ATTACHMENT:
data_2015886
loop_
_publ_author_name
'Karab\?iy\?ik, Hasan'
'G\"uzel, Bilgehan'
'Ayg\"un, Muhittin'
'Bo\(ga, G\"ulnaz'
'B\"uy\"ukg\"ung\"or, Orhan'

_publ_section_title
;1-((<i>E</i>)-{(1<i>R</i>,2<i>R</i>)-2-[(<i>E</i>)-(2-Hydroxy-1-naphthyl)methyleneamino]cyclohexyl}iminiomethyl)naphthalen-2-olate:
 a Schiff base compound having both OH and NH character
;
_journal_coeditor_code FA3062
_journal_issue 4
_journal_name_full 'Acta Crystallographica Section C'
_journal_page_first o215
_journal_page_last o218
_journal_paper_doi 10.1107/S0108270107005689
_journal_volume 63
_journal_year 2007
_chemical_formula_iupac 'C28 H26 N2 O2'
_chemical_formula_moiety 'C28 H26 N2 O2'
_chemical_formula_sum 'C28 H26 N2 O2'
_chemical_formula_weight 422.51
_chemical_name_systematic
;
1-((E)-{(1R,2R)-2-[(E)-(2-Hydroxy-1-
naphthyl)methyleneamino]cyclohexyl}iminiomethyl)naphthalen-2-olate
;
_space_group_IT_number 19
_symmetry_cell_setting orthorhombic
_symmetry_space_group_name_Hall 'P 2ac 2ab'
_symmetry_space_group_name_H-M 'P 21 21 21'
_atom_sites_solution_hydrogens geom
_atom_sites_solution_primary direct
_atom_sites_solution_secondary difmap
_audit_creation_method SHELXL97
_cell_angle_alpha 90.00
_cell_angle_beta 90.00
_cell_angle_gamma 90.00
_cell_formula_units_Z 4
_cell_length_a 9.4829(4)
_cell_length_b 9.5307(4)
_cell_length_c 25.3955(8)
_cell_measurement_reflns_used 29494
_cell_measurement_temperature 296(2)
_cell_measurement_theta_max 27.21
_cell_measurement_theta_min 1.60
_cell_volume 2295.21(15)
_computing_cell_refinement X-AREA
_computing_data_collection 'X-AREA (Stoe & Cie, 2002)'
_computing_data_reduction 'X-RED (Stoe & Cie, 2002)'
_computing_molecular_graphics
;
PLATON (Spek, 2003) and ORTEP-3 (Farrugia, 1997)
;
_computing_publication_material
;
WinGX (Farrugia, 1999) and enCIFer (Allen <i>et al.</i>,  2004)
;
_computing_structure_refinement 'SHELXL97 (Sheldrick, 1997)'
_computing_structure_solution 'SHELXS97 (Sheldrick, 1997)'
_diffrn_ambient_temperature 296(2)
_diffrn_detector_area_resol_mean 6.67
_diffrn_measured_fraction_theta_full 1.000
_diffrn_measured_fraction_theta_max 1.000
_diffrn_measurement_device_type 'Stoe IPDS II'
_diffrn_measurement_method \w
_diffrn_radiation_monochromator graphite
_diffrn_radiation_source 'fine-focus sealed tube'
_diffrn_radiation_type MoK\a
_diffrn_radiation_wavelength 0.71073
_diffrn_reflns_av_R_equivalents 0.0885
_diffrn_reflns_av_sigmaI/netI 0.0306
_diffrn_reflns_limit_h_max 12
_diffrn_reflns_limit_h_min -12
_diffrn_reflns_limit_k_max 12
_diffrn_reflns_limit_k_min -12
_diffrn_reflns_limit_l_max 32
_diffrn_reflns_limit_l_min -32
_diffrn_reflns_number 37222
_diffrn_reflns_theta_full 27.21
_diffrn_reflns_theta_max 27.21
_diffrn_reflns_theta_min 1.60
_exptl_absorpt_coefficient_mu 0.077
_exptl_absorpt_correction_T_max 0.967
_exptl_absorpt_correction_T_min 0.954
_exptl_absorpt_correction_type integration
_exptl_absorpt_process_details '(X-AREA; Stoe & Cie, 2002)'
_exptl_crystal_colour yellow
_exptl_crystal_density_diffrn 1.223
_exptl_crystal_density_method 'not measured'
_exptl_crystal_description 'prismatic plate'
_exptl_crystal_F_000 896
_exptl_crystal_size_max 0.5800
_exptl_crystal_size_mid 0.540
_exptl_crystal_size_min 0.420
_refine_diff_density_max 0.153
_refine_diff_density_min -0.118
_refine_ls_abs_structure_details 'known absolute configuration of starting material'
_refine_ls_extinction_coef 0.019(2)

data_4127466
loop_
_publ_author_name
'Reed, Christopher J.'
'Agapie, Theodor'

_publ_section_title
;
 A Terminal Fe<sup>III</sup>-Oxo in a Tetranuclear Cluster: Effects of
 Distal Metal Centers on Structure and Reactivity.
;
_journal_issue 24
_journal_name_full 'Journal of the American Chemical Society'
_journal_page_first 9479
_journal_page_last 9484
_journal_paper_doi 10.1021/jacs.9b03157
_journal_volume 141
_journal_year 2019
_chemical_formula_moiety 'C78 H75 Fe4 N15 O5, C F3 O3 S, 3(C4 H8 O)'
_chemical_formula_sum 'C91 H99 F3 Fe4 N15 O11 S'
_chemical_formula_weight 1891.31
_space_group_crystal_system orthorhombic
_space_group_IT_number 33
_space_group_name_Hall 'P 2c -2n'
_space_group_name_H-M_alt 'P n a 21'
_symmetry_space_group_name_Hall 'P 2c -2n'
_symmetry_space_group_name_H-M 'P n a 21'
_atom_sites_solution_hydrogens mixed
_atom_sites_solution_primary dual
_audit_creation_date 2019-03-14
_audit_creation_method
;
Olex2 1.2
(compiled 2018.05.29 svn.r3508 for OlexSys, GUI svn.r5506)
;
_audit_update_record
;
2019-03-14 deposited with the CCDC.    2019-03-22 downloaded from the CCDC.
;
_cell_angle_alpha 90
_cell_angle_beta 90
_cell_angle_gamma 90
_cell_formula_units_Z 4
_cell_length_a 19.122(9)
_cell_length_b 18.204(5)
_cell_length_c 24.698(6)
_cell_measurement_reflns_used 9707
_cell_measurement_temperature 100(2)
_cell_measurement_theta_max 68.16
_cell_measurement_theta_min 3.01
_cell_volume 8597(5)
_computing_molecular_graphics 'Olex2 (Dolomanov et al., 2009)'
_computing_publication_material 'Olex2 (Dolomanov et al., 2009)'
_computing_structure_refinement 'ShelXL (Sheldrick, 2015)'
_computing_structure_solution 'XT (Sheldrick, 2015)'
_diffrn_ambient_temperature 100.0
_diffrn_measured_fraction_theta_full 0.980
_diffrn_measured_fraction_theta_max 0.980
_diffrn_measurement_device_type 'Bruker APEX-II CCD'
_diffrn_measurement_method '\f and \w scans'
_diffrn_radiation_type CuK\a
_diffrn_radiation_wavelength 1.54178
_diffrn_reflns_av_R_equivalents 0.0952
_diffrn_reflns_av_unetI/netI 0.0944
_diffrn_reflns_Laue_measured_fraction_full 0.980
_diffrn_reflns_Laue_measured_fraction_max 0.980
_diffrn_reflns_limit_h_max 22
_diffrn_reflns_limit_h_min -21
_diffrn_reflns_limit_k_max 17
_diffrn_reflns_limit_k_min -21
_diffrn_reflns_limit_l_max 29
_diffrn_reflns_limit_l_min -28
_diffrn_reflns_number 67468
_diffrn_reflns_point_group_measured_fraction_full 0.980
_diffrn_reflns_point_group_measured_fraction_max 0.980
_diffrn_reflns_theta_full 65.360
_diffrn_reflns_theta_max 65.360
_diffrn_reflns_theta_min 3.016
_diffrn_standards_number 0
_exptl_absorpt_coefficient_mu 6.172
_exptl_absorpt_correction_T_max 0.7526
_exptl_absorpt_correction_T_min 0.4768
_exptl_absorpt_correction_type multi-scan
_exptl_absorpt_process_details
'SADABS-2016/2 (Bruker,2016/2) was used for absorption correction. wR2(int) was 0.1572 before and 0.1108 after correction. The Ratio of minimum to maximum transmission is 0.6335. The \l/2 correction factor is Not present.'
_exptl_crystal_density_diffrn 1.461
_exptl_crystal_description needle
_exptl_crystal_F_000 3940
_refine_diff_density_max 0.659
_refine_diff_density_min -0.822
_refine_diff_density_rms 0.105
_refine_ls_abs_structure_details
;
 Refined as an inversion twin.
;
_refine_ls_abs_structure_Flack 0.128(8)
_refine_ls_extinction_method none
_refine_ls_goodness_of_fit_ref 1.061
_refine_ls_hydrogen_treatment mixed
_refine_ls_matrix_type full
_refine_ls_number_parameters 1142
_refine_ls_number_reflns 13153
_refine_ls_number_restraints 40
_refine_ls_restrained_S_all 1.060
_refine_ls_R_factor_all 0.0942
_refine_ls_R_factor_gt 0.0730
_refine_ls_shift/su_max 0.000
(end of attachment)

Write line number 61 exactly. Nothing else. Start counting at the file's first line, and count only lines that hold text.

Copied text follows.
_computing_structure_refinement 'SHELXL97 (Sheldrick, 1997)'